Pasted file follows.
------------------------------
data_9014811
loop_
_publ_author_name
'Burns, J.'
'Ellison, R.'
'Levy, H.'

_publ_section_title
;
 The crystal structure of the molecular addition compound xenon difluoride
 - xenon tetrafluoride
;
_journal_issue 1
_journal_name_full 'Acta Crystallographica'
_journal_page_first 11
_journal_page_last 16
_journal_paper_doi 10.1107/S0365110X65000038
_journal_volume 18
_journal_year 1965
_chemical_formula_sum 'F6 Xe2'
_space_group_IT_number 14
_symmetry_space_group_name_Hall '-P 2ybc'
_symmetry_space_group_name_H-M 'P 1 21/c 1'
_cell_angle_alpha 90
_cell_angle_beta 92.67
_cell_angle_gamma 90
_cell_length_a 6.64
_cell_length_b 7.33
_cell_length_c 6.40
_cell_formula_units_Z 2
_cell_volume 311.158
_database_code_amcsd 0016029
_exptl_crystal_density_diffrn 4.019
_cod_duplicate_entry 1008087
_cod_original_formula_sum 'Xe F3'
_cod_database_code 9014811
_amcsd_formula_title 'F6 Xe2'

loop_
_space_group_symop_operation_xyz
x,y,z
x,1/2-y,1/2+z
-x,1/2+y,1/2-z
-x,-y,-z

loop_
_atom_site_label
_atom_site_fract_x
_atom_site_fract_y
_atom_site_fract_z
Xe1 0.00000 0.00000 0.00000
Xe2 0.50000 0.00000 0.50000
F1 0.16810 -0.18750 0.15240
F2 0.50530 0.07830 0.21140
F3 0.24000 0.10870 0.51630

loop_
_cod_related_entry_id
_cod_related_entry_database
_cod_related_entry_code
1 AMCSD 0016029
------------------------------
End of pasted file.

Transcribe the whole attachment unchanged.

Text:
data_9014811
loop_
_publ_author_name
'Burns, J.'
'Ellison, R.'
'Levy, H.'

_publ_section_title
;
 The crystal structure of the molecular addition compound xenon difluoride
 - xenon tetrafluoride
;
_journal_issue 1
_journal_name_full 'Acta Crystallographica'
_journal_page_first 11
_journal_page_last 16
_journal_paper_doi 10.1107/S0365110X65000038
_journal_volume 18
_journal_year 1965
_chemical_formula_sum 'F6 Xe2'
_space_group_IT_number 14
_symmetry_space_group_name_Hall '-P 2ybc'
_symmetry_space_group_name_H-M 'P 1 21/c 1'
_cell_angle_alpha 90
_cell_angle_beta 92.67
_cell_angle_gamma 90
_cell_length_a 6.64
_cell_length_b 7.33
_cell_length_c 6.40
_cell_formula_units_Z 2
_cell_volume 311.158
_database_code_amcsd 0016029
_exptl_crystal_density_diffrn 4.019
_cod_duplicate_entry 1008087
_cod_original_formula_sum 'Xe F3'
_cod_database_code 9014811
_amcsd_formula_title 'F6 Xe2'

loop_
_space_group_symop_operation_xyz
x,y,z
x,1/2-y,1/2+z
-x,1/2+y,1/2-z
-x,-y,-z

loop_
_atom_site_label
_atom_site_fract_x
_atom_site_fract_y
_atom_site_fract_z
Xe1 0.00000 0.00000 0.00000
Xe2 0.50000 0.00000 0.50000
F1 0.16810 -0.18750 0.15240
F2 0.50530 0.07830 0.21140
F3 0.24000 0.10870 0.51630

loop_
_cod_related_entry_id
_cod_related_entry_database
_cod_related_entry_code
1 AMCSD 0016029